On one of those phone-in quiz shows, as reported by Private Eye, a contestant, when
asked to name the capital of Poland, replied with great confidence: “Auschwitz”. I don’t know exactly what proportion of the British public would subscribe to this notion, but I
would guess that it is largish. The ignorance compounded, of course, by referring to the place by its German, rather than Polish, name. The problem is we do not know enough about the Poles now
working in our country; despite having their exiled government here during the last world war, and plenty of Poles zipping over to the continent in Spitfires, we still do not know the name of their
capital city or what to call them in an insulting manner when they displease us.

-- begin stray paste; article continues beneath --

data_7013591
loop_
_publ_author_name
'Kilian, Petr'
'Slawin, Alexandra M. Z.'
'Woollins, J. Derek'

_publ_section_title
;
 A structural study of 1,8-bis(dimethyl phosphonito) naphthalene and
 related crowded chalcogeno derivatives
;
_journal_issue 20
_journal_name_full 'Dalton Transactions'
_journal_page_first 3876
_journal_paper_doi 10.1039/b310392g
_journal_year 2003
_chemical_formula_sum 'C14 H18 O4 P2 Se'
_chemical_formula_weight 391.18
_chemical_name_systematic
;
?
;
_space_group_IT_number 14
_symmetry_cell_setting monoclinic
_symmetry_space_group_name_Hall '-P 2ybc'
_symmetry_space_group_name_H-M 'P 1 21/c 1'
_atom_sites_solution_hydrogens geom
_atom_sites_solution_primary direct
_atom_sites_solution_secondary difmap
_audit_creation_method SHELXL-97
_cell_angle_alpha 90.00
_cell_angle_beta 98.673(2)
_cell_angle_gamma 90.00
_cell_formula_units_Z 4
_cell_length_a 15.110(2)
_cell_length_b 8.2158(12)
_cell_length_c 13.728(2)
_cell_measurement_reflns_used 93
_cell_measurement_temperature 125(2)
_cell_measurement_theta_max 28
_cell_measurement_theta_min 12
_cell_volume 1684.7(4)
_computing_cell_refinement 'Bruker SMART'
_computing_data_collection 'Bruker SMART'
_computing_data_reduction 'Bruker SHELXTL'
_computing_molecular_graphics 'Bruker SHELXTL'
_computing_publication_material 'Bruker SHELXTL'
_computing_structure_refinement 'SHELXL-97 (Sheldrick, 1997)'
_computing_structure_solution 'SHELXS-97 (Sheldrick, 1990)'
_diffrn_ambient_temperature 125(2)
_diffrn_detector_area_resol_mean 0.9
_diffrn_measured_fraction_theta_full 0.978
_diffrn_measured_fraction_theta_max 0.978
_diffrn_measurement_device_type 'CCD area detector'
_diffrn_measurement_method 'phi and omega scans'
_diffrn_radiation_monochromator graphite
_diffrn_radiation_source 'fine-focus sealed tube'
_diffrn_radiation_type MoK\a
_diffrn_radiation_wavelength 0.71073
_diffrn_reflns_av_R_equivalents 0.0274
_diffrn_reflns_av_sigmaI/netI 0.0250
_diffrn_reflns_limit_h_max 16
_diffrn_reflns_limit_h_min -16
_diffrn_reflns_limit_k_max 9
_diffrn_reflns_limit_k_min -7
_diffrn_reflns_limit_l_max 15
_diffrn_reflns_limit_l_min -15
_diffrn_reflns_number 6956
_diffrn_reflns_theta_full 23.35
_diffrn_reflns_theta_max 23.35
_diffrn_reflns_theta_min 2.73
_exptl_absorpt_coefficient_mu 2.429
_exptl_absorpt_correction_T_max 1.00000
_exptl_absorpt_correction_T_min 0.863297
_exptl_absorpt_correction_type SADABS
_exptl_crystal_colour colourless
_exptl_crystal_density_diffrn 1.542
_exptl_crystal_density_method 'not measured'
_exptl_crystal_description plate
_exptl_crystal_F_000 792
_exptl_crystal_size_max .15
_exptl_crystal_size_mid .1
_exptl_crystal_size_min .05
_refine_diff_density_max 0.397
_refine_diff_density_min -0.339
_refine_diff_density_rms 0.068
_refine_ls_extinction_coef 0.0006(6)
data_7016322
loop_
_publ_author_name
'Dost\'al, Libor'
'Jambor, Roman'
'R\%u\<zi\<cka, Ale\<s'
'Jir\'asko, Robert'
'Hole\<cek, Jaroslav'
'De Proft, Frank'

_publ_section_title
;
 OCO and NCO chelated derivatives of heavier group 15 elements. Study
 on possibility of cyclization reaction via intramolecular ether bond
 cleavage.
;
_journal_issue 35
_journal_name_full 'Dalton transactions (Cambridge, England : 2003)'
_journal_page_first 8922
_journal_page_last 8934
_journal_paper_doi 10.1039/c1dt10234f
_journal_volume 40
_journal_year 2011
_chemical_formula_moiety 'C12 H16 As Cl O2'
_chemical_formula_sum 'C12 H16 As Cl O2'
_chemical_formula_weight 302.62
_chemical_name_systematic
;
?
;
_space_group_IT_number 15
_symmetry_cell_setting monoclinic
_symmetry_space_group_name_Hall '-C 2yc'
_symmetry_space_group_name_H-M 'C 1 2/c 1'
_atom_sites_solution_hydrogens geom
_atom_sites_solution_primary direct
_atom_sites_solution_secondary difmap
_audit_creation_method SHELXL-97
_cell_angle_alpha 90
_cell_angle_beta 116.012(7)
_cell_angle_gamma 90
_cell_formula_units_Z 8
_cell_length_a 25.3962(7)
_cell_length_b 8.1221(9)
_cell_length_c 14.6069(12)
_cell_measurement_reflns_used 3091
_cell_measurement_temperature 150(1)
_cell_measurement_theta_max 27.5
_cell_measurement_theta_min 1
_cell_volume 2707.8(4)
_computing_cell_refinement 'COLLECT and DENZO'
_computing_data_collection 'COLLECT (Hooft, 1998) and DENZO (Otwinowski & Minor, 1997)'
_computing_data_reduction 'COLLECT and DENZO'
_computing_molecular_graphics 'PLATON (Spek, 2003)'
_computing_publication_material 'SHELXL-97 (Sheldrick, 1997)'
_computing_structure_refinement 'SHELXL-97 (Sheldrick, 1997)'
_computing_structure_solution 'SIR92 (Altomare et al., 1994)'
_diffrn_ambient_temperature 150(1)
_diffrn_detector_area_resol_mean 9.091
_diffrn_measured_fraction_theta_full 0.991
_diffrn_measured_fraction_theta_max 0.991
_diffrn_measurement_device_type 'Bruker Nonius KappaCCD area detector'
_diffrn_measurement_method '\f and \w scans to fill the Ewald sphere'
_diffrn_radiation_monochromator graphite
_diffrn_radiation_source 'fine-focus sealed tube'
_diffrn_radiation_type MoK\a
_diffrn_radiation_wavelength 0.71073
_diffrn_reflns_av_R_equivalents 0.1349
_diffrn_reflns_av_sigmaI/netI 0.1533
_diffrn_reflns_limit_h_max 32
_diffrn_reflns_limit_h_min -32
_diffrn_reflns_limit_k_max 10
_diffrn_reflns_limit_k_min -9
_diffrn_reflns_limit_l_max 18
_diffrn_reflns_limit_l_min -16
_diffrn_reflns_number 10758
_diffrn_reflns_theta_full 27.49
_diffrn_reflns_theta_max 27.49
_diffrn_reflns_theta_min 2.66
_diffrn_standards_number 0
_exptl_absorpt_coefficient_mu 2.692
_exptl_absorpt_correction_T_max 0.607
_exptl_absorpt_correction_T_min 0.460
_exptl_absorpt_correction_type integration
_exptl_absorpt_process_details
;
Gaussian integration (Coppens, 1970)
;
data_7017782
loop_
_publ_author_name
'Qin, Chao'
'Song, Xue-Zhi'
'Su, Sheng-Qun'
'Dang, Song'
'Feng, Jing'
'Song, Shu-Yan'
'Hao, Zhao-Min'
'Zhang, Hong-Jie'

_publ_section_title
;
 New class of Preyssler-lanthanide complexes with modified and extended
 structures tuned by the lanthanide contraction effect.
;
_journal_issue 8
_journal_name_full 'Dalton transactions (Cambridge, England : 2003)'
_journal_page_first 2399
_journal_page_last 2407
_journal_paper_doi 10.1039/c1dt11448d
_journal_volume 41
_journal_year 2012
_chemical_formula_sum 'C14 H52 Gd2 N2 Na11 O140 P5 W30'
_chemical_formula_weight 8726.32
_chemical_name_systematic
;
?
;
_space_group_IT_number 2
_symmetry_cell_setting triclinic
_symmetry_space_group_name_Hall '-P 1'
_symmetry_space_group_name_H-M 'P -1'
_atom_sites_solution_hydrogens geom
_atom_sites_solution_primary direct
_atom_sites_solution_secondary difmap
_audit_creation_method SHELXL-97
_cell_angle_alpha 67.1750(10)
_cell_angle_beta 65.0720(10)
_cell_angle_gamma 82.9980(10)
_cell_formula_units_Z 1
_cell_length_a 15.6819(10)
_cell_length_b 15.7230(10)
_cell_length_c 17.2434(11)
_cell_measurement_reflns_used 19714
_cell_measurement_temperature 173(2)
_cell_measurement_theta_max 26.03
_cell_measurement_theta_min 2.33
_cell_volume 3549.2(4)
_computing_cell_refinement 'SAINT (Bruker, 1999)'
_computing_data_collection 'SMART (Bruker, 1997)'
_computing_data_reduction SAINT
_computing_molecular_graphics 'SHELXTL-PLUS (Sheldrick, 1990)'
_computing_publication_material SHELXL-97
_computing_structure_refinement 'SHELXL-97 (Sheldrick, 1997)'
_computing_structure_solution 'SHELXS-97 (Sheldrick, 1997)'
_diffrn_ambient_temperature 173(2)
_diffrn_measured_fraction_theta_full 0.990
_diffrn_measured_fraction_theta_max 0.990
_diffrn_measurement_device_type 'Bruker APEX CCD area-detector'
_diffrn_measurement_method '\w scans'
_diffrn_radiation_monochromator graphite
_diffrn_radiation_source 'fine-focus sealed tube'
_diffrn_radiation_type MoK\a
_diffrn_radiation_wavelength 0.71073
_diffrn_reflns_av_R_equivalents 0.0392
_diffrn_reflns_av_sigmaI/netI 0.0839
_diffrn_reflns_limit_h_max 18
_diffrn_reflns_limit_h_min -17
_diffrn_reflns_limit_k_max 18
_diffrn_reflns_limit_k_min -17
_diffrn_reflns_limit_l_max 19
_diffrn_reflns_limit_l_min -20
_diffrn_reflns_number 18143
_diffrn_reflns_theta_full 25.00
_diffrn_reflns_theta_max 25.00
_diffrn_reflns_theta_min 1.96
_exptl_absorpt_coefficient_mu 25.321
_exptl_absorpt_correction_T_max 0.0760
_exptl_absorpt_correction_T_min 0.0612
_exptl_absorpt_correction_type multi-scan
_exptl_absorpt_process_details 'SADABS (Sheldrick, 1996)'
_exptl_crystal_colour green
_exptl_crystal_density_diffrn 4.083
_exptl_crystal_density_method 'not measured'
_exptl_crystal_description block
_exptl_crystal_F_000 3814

This was evident in a tribunal case this week in which a Polish chap won £2,250 for having been called, by his English workmates, “Borat”. Borat was the creation of the comedian
Sacha Baron Cohen and was intended to be a Kazakh, his country of origin some 2,000 miles away from Warsaw. One of Borat’s defining characteristics was a rabid anti-semitism, and yet there is
no great evidence of anti-semitism in Kazakhstan. There is, however, in Poland, according to both the survivors of that aforementioned non-capital city and indeed the German SS guards working at
the place (I refer you, m’lud to the works of Gitta Sereny and Primo Levi). So perhaps the Polish chap’s English workmates were groping towards a larger geopolitical truth. Either way
it would be pleasing if our milder forms of racism were based upon stereotypes which had some sort of relationship to the truth, don’t you think?